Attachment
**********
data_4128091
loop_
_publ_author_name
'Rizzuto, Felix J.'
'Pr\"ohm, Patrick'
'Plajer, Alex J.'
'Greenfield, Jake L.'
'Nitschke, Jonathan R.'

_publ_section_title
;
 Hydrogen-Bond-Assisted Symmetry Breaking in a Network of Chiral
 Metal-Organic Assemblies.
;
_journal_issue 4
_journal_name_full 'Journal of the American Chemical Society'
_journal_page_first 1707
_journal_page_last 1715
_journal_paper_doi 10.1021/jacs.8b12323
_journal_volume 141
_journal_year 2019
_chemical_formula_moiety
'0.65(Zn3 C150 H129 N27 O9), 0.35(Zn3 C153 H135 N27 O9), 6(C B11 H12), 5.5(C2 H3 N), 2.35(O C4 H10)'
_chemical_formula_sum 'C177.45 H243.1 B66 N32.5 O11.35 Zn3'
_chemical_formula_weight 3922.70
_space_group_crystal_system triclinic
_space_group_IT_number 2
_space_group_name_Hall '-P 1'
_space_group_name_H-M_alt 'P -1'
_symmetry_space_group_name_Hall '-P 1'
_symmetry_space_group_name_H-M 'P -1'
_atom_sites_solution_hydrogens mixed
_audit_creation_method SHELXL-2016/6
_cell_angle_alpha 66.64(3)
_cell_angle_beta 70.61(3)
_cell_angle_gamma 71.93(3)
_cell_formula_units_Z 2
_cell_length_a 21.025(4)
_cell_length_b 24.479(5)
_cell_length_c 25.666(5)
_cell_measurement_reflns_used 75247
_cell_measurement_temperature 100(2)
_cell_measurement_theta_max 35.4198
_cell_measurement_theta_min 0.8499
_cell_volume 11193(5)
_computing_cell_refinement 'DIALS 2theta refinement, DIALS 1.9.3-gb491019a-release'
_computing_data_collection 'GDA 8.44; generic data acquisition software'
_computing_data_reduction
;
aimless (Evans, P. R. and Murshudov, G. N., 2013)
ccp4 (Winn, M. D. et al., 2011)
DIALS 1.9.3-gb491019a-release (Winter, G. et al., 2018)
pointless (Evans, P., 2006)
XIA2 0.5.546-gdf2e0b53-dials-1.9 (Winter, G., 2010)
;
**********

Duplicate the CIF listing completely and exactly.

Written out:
data_4128091
loop_
_publ_author_name
'Rizzuto, Felix J.'
'Pr\"ohm, Patrick'
'Plajer, Alex J.'
'Greenfield, Jake L.'
'Nitschke, Jonathan R.'

_publ_section_title
;
 Hydrogen-Bond-Assisted Symmetry Breaking in a Network of Chiral
 Metal-Organic Assemblies.
;
_journal_issue 4
_journal_name_full 'Journal of the American Chemical Society'
_journal_page_first 1707
_journal_page_last 1715
_journal_paper_doi 10.1021/jacs.8b12323
_journal_volume 141
_journal_year 2019
_chemical_formula_moiety
'0.65(Zn3 C150 H129 N27 O9), 0.35(Zn3 C153 H135 N27 O9), 6(C B11 H12), 5.5(C2 H3 N), 2.35(O C4 H10)'
_chemical_formula_sum 'C177.45 H243.1 B66 N32.5 O11.35 Zn3'
_chemical_formula_weight 3922.70
_space_group_crystal_system triclinic
_space_group_IT_number 2
_space_group_name_Hall '-P 1'
_space_group_name_H-M_alt 'P -1'
_symmetry_space_group_name_Hall '-P 1'
_symmetry_space_group_name_H-M 'P -1'
_atom_sites_solution_hydrogens mixed
_audit_creation_method SHELXL-2016/6
_cell_angle_alpha 66.64(3)
_cell_angle_beta 70.61(3)
_cell_angle_gamma 71.93(3)
_cell_formula_units_Z 2
_cell_length_a 21.025(4)
_cell_length_b 24.479(5)
_cell_length_c 25.666(5)
_cell_measurement_reflns_used 75247
_cell_measurement_temperature 100(2)
_cell_measurement_theta_max 35.4198
_cell_measurement_theta_min 0.8499
_cell_volume 11193(5)
_computing_cell_refinement 'DIALS 2theta refinement, DIALS 1.9.3-gb491019a-release'
_computing_data_collection 'GDA 8.44; generic data acquisition software'
_computing_data_reduction
;
aimless (Evans, P. R. and Murshudov, G. N., 2013)
ccp4 (Winn, M. D. et al., 2011)
DIALS 1.9.3-gb491019a-release (Winter, G. et al., 2018)
pointless (Evans, P., 2006)
XIA2 0.5.546-gdf2e0b53-dials-1.9 (Winter, G., 2010)
;